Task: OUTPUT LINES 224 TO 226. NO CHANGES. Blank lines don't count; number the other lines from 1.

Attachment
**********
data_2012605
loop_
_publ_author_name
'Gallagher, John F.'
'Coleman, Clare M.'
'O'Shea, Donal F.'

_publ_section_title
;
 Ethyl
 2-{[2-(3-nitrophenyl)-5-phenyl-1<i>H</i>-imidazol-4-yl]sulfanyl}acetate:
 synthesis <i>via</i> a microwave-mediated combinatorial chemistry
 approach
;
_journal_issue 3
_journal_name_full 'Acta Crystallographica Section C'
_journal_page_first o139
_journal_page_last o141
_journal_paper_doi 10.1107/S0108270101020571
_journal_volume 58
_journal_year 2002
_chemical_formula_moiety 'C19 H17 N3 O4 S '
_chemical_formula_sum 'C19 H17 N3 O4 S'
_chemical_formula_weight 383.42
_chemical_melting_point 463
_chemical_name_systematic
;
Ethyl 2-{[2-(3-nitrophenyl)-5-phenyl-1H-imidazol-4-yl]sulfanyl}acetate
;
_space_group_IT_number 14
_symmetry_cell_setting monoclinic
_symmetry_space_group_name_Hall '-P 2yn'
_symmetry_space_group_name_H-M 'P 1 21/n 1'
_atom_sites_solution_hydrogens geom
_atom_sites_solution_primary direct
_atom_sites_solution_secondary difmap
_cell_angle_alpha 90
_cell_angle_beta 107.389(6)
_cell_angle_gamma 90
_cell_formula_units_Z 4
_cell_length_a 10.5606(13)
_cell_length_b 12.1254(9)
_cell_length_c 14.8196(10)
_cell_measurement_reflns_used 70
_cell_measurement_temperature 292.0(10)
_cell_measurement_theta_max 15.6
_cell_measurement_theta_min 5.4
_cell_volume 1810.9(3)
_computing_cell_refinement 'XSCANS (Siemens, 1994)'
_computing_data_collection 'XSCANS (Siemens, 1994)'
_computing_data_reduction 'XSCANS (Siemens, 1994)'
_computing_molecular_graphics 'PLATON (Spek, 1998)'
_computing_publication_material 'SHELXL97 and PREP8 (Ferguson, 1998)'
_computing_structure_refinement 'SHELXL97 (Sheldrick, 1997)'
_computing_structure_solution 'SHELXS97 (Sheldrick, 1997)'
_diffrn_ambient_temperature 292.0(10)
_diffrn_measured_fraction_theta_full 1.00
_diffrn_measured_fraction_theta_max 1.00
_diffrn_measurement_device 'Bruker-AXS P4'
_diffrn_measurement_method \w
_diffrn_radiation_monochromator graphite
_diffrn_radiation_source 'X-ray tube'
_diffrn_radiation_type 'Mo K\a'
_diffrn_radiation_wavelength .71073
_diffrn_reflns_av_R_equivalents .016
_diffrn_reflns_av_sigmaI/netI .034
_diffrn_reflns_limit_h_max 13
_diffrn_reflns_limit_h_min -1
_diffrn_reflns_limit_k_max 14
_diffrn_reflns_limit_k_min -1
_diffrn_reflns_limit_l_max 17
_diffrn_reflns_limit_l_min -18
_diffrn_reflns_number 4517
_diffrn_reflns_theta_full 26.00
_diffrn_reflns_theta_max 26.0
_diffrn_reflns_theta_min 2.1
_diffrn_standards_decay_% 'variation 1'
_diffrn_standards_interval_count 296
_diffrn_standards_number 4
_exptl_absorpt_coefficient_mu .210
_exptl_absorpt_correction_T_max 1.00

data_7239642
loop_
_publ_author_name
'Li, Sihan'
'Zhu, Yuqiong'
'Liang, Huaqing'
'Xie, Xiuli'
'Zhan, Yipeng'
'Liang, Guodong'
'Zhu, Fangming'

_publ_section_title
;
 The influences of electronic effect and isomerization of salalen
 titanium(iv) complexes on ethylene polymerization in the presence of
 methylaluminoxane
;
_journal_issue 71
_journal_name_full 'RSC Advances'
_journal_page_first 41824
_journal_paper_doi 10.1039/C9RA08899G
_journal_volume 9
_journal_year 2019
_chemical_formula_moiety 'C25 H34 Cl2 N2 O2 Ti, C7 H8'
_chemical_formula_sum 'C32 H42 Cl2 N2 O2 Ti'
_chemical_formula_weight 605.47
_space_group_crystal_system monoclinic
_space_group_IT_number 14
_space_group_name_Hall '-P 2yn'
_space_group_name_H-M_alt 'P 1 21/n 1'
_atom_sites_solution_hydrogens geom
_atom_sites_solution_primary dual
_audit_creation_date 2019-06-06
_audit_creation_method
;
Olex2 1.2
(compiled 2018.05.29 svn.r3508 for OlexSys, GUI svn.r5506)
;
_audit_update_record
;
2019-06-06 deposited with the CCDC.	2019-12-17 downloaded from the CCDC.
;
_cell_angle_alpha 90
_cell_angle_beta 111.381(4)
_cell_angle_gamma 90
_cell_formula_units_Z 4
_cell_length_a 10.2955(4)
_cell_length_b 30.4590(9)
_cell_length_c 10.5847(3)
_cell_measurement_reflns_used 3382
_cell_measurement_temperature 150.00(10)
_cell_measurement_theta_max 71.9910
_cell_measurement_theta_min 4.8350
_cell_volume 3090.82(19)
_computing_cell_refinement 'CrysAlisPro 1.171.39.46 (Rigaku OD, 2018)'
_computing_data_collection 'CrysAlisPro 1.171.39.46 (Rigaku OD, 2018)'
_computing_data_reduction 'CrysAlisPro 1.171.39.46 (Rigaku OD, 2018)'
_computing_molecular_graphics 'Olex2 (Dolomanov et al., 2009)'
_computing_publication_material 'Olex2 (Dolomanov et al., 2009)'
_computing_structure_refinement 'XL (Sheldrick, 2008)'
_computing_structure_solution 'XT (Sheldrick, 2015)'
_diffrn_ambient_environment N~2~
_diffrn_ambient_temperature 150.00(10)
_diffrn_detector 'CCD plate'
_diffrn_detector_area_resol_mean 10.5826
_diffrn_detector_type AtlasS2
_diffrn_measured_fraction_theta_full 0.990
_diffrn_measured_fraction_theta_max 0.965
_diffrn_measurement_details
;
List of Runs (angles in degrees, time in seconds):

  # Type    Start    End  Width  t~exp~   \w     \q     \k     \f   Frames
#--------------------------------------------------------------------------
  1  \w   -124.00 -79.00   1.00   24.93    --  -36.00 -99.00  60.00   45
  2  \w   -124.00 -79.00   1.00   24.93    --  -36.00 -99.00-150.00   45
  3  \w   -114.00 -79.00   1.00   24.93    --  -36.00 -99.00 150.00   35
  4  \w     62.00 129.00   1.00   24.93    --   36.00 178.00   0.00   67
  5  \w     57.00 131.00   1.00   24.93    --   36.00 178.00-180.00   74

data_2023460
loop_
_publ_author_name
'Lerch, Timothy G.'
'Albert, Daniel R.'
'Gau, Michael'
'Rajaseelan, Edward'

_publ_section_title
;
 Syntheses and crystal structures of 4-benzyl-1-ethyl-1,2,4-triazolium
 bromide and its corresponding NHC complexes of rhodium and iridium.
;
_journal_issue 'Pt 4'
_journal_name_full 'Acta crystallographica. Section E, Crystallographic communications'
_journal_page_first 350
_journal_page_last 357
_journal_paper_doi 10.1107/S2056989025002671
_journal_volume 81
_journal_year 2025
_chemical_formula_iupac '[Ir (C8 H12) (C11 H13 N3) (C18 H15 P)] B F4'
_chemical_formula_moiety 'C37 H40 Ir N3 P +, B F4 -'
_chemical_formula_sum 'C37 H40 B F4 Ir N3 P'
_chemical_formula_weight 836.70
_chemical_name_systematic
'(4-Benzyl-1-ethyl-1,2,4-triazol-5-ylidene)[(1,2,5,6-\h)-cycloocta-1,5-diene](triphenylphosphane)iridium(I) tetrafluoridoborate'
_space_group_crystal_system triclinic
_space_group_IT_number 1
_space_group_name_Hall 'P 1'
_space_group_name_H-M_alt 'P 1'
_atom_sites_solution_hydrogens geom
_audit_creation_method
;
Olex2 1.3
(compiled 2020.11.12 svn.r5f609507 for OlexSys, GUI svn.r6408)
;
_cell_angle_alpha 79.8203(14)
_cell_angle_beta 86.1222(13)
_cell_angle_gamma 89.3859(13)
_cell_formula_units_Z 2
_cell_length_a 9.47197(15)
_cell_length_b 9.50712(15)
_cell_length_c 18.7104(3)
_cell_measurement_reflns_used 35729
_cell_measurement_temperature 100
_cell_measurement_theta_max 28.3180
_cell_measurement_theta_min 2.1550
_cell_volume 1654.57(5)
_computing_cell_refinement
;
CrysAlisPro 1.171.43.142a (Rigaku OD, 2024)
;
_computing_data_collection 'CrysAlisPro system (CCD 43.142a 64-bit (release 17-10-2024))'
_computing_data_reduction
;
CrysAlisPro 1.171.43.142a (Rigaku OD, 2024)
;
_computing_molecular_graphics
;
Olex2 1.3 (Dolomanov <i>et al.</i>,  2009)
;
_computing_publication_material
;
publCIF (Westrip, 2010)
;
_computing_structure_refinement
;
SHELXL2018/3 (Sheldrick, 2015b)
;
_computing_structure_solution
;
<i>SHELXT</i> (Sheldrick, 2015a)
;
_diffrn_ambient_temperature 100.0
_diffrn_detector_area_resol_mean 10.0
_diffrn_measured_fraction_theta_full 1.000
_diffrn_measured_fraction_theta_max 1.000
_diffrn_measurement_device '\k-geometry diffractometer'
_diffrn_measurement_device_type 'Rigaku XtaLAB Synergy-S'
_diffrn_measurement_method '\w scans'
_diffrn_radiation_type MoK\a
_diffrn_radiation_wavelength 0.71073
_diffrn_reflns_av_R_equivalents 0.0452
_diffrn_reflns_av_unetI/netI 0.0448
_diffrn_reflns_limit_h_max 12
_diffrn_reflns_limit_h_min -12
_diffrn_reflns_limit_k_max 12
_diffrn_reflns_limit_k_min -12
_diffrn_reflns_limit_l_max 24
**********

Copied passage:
SHELXL2018/3 (Sheldrick, 2015b)
;
_computing_structure_solution